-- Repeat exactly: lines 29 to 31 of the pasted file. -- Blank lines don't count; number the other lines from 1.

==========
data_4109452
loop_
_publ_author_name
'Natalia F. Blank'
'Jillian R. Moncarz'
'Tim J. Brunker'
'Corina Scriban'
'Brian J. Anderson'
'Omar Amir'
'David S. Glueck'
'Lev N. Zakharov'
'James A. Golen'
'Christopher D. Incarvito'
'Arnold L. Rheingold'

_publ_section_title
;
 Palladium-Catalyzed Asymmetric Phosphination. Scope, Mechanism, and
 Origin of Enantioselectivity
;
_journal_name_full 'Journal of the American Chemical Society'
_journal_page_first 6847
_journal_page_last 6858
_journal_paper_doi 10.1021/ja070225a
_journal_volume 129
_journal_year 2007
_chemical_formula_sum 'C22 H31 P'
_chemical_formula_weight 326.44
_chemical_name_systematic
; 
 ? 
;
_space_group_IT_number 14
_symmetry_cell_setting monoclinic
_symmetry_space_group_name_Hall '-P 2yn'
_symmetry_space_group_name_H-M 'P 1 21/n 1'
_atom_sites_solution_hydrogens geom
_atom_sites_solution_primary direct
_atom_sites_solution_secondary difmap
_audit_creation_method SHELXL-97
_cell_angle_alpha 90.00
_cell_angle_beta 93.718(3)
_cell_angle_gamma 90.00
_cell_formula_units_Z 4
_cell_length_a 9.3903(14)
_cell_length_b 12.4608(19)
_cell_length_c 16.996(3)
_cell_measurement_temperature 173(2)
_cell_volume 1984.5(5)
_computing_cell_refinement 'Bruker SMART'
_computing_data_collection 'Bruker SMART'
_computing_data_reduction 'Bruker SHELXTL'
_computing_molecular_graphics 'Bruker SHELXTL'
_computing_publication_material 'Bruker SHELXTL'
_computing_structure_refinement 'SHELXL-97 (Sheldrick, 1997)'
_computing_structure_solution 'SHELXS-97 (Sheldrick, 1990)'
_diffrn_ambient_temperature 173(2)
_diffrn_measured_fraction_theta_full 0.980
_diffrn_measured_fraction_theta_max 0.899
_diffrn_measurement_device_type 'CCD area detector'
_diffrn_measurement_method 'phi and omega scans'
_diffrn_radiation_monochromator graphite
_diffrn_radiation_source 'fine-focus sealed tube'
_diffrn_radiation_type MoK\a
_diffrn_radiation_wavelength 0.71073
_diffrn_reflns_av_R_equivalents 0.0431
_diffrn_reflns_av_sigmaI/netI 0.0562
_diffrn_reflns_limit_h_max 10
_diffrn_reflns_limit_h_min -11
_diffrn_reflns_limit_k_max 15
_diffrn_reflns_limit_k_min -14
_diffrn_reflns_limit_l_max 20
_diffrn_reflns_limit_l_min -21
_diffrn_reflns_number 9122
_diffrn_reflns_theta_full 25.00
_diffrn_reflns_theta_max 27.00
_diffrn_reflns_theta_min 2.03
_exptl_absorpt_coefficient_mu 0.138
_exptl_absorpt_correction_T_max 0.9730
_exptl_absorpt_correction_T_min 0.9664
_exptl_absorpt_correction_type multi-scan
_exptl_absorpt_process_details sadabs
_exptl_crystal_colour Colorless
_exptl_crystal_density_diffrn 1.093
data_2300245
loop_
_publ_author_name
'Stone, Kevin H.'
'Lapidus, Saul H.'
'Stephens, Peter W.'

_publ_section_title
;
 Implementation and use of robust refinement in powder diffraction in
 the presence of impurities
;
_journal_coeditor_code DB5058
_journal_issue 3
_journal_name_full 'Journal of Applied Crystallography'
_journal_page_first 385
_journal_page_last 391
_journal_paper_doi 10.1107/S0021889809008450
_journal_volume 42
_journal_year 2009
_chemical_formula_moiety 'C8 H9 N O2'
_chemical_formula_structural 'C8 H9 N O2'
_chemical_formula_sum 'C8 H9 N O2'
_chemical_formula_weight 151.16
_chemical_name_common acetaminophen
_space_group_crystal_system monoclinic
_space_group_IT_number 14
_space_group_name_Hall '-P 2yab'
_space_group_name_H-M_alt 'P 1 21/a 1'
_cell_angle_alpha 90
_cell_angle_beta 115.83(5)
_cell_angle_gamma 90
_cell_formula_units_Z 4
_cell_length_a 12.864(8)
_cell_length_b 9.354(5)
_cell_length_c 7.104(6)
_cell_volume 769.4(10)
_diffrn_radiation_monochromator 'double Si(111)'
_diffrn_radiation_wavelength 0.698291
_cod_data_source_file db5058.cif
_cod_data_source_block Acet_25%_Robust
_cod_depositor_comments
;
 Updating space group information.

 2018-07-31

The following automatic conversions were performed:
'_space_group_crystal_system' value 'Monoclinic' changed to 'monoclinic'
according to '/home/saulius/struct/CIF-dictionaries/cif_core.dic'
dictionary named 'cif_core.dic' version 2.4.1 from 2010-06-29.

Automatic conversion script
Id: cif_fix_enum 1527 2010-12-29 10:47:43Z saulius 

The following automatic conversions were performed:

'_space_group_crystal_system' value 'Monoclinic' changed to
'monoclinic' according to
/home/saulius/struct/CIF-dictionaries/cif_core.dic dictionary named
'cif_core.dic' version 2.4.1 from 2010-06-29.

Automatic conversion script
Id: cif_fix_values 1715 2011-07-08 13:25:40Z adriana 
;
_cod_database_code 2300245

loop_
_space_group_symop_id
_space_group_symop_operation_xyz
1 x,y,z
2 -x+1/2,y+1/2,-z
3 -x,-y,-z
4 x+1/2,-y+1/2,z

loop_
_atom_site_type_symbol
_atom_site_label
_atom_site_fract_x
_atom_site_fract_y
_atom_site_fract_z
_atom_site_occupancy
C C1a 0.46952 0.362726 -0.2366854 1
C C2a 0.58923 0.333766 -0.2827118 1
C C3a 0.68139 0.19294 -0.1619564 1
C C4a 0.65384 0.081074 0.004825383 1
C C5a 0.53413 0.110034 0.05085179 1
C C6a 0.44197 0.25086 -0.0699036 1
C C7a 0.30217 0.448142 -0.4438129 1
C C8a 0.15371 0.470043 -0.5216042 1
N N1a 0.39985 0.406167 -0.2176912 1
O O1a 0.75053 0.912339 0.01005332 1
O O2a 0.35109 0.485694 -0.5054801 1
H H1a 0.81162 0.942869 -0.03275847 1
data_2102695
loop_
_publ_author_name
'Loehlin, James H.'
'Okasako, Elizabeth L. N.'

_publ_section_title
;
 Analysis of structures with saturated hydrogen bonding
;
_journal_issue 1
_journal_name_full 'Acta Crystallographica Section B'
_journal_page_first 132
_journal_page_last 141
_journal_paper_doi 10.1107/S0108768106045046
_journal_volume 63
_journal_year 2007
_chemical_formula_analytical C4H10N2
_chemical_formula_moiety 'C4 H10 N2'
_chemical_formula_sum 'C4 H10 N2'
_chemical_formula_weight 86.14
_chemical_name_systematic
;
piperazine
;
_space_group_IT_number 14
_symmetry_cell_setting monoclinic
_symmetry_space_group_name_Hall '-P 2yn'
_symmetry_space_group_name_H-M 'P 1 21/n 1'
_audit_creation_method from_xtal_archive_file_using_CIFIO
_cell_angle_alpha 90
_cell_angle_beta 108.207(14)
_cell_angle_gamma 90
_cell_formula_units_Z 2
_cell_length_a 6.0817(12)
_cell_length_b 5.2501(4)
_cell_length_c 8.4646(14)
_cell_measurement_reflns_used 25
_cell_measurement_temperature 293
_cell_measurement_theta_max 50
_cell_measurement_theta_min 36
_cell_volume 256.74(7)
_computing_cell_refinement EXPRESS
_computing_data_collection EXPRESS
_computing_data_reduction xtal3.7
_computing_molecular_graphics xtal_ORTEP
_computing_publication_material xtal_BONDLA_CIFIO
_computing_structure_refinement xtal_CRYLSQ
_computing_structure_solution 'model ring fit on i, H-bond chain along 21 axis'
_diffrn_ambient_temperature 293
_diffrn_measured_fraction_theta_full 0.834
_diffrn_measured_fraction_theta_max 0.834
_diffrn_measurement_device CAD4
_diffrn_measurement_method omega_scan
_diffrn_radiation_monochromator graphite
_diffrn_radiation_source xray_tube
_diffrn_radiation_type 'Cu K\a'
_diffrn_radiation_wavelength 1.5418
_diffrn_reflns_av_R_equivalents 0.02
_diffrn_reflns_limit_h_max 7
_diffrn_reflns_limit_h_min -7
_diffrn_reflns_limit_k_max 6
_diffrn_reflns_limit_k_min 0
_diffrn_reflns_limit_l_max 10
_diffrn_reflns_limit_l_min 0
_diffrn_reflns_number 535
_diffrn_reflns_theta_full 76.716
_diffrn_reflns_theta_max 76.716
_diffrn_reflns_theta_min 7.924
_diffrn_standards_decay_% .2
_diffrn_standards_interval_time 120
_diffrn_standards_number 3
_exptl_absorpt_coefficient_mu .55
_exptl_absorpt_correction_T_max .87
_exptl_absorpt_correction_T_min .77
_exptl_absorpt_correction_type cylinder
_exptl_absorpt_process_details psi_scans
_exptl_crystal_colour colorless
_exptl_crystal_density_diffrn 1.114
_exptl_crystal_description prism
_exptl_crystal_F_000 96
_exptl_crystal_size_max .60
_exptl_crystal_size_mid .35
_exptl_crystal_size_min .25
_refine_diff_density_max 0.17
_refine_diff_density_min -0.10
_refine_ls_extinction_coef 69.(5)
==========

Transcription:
; 
 ? 
;